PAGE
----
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Healthy commercial ads don’t change teens’ desire to eat junk food: study

16 January 2020 14:17
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Healthy commercial ads don’t change teens’ desire to eat junk food: study

CHICAGO. KAZINFORM - How teens' brains respond to TV commercials for fast food can predict what they are going to eat for dinner, according to a study posted on the website of the University of Michigan (UM) on Wednesday, Xinhua reports.

The study sample of 171 teens aged 13-16 viewed unhealthy fast food commercials with cheeseburgers and French fries; healthier commercials with salads, grilled chicken sandwiches; and nonfood commercials in a functional magnetic resonance imaging (FMRI). The participants were able to consume food featured in the commercials that varied in nutrition in a simulated fast food restaurant.

The study found that teens who had greater responses in reward centers of the brain when viewing commercials for unhealthy foods like cheeseburgers and milkshakes from fast food restaurants ate more junk food in a simulated fast food restaurant.

Surprisingly, teens who had heightened brain responses associated with reward, memory and visual attention to commercials for healthier foods like salads and smoothies from fast food restaurants were also prone to eat more junk food.

The study also found that more neural activation in the brain's «reward» region predicted greater total food intake; healthier commercials from fast food restaurants are unlikely to encourage healthy food consumption; and the restaurant logos and branding trigger cues associated with the sale of predominantly unhealthy foods.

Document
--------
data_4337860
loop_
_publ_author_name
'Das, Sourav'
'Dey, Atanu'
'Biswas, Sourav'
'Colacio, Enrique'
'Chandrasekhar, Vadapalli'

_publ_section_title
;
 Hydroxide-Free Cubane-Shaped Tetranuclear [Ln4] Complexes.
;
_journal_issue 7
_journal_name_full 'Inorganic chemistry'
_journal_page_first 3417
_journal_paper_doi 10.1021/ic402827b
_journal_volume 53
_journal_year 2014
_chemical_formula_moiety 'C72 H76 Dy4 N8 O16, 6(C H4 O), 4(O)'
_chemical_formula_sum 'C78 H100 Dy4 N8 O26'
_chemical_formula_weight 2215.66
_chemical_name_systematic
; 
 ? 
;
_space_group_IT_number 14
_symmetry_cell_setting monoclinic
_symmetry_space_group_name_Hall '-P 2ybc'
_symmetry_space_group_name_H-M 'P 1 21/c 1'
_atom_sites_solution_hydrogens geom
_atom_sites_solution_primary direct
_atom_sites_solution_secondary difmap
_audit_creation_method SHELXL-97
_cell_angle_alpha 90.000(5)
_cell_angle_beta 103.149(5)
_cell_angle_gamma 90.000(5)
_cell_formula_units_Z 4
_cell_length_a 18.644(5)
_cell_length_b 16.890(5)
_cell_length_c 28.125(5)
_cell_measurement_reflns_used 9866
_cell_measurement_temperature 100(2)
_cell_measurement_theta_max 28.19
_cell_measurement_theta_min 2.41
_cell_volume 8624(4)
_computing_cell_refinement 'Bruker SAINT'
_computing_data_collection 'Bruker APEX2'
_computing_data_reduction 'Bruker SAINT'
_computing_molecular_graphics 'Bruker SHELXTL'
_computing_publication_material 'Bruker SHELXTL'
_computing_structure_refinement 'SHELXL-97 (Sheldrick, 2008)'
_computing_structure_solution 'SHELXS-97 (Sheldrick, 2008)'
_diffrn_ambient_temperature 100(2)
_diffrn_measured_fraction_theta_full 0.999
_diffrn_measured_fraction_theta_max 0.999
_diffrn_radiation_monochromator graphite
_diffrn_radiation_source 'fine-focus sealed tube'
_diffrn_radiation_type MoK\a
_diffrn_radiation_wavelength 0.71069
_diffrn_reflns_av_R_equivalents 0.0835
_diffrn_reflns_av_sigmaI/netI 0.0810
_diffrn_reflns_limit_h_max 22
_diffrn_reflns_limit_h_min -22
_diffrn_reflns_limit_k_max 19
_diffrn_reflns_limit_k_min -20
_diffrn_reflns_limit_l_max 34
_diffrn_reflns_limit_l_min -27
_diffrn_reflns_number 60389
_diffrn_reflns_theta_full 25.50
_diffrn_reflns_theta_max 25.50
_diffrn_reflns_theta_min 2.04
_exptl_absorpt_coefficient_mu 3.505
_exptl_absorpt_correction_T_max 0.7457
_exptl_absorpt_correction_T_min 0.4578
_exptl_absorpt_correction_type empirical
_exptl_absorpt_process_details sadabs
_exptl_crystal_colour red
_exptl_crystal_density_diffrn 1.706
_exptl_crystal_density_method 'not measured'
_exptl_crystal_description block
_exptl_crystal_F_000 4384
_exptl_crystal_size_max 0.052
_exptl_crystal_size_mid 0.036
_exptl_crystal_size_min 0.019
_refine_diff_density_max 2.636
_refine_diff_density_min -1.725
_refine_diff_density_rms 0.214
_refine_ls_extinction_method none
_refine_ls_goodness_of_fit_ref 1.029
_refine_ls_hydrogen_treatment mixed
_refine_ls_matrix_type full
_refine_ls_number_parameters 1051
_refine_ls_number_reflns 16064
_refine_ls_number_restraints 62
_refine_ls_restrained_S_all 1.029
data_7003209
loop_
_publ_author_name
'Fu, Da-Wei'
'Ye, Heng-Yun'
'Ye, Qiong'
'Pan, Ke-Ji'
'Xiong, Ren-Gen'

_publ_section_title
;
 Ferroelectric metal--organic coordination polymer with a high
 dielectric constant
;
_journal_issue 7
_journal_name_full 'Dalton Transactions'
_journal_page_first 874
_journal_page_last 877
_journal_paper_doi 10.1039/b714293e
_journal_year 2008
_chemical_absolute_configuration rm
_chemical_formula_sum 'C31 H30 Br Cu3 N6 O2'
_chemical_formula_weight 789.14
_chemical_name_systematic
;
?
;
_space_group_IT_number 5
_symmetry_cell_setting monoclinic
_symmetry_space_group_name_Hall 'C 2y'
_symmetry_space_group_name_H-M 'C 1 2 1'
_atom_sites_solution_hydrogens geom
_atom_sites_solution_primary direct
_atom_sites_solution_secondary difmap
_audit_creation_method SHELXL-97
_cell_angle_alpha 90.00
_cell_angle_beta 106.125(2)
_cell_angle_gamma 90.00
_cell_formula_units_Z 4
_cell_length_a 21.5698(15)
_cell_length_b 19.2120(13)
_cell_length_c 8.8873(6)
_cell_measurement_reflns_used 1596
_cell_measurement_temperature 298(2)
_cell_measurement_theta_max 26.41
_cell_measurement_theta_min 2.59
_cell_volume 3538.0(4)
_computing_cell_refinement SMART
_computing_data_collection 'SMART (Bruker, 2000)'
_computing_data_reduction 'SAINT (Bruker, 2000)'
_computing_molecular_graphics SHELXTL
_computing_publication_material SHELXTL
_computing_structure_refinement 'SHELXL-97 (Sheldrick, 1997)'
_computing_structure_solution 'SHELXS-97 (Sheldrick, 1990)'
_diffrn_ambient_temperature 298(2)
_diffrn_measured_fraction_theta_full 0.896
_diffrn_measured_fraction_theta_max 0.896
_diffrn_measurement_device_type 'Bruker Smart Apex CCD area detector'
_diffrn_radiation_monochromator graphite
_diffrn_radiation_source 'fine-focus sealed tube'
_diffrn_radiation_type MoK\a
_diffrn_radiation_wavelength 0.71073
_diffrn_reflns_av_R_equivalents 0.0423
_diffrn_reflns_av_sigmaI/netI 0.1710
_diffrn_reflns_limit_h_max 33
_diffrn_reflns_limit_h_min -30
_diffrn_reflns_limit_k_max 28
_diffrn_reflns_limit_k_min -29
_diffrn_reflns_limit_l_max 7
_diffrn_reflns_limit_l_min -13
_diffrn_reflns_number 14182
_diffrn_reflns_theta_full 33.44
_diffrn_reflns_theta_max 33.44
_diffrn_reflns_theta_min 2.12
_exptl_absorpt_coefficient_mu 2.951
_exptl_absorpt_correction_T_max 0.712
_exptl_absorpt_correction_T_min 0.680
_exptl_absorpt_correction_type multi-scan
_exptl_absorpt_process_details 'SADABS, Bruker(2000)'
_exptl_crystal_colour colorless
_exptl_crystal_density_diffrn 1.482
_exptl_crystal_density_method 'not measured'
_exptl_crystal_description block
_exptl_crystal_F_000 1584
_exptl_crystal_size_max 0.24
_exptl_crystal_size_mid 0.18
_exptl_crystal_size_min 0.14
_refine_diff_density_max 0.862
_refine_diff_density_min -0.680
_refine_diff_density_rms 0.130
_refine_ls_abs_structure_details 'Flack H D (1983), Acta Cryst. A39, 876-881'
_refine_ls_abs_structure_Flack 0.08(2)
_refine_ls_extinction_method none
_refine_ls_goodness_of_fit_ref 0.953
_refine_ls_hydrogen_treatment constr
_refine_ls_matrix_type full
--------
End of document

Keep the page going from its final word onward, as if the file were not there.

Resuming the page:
Teens who showed less activation in a brain region associated with visual attention to unhealthy fast food commercials had more healthier food intake, the study showed.

«The ability of fast food commercials to prime these brain systems, potentially outside of the conscious awareness, may make it particularly challenging for adolescents to defend themselves against the negative effects of food marketing,» said Ashley Gearhardt, UM associate professor of psychology and the study's lead author.

Reducing the overall amount of food advertising viewed by teens is an important target for improving health, Gearhardt suggested.

The findings have been published in the American Journal of Clinical Nutrition.



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